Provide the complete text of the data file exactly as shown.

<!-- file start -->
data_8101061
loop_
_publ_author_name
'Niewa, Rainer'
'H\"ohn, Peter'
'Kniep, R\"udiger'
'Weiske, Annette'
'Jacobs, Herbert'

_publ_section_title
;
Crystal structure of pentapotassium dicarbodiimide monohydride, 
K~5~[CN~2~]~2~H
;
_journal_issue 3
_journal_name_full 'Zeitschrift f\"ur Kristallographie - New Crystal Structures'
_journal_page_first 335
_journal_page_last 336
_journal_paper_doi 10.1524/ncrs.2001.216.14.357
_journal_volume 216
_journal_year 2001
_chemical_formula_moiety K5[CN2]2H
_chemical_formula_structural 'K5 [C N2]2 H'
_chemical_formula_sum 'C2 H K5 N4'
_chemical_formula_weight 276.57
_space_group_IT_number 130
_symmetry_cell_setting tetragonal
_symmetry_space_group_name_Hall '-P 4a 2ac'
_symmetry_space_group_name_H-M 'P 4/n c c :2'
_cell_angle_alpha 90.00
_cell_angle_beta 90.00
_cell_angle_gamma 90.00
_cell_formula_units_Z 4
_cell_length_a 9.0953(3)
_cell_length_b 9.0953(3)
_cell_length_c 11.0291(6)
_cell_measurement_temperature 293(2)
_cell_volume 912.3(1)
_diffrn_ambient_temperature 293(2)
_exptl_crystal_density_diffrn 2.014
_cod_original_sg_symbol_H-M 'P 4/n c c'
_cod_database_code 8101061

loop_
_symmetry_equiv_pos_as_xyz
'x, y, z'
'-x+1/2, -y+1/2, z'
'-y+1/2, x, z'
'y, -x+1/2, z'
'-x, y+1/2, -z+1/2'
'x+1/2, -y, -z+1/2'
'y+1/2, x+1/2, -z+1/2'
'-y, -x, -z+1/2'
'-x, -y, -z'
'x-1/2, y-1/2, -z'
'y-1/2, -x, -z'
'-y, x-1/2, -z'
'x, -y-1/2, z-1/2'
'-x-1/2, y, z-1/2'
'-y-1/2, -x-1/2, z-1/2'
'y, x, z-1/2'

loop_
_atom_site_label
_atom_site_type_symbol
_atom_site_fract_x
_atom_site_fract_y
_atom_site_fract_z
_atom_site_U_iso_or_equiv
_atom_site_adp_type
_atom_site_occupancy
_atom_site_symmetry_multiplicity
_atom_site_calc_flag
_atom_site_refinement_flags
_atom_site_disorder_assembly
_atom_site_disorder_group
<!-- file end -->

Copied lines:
data_8101061
loop_
_publ_author_name
'Niewa, Rainer'
'H\"ohn, Peter'
'Kniep, R\"udiger'
'Weiske, Annette'
'Jacobs, Herbert'

_publ_section_title
;
Crystal structure of pentapotassium dicarbodiimide monohydride, 
K~5~[CN~2~]~2~H
;
_journal_issue 3
_journal_name_full 'Zeitschrift f\"ur Kristallographie - New Crystal Structures'
_journal_page_first 335
_journal_page_last 336
_journal_paper_doi 10.1524/ncrs.2001.216.14.357
_journal_volume 216
_journal_year 2001
_chemical_formula_moiety K5[CN2]2H
_chemical_formula_structural 'K5 [C N2]2 H'
_chemical_formula_sum 'C2 H K5 N4'
_chemical_formula_weight 276.57
_space_group_IT_number 130
_symmetry_cell_setting tetragonal
_symmetry_space_group_name_Hall '-P 4a 2ac'
_symmetry_space_group_name_H-M 'P 4/n c c :2'
_cell_angle_alpha 90.00
_cell_angle_beta 90.00
_cell_angle_gamma 90.00
_cell_formula_units_Z 4
_cell_length_a 9.0953(3)
_cell_length_b 9.0953(3)
_cell_length_c 11.0291(6)
_cell_measurement_temperature 293(2)
_cell_volume 912.3(1)
_diffrn_ambient_temperature 293(2)
_exptl_crystal_density_diffrn 2.014
_cod_original_sg_symbol_H-M 'P 4/n c c'
_cod_database_code 8101061

loop_
_symmetry_equiv_pos_as_xyz
'x, y, z'
'-x+1/2, -y+1/2, z'
'-y+1/2, x, z'
'y, -x+1/2, z'
'-x, y+1/2, -z+1/2'
'x+1/2, -y, -z+1/2'
'y+1/2, x+1/2, -z+1/2'
'-y, -x, -z+1/2'
'-x, -y, -z'
'x-1/2, y-1/2, -z'
'y-1/2, -x, -z'
'-y, x-1/2, -z'
'x, -y-1/2, z-1/2'
'-x-1/2, y, z-1/2'
'-y-1/2, -x-1/2, z-1/2'
'y, x, z-1/2'

loop_
_atom_site_label
_atom_site_type_symbol
_atom_site_fract_x
_atom_site_fract_y
_atom_site_fract_z
_atom_site_U_iso_or_equiv
_atom_site_adp_type
_atom_site_occupancy
_atom_site_symmetry_multiplicity
_atom_site_calc_flag
_atom_site_refinement_flags
_atom_site_disorder_assembly
_atom_site_disorder_group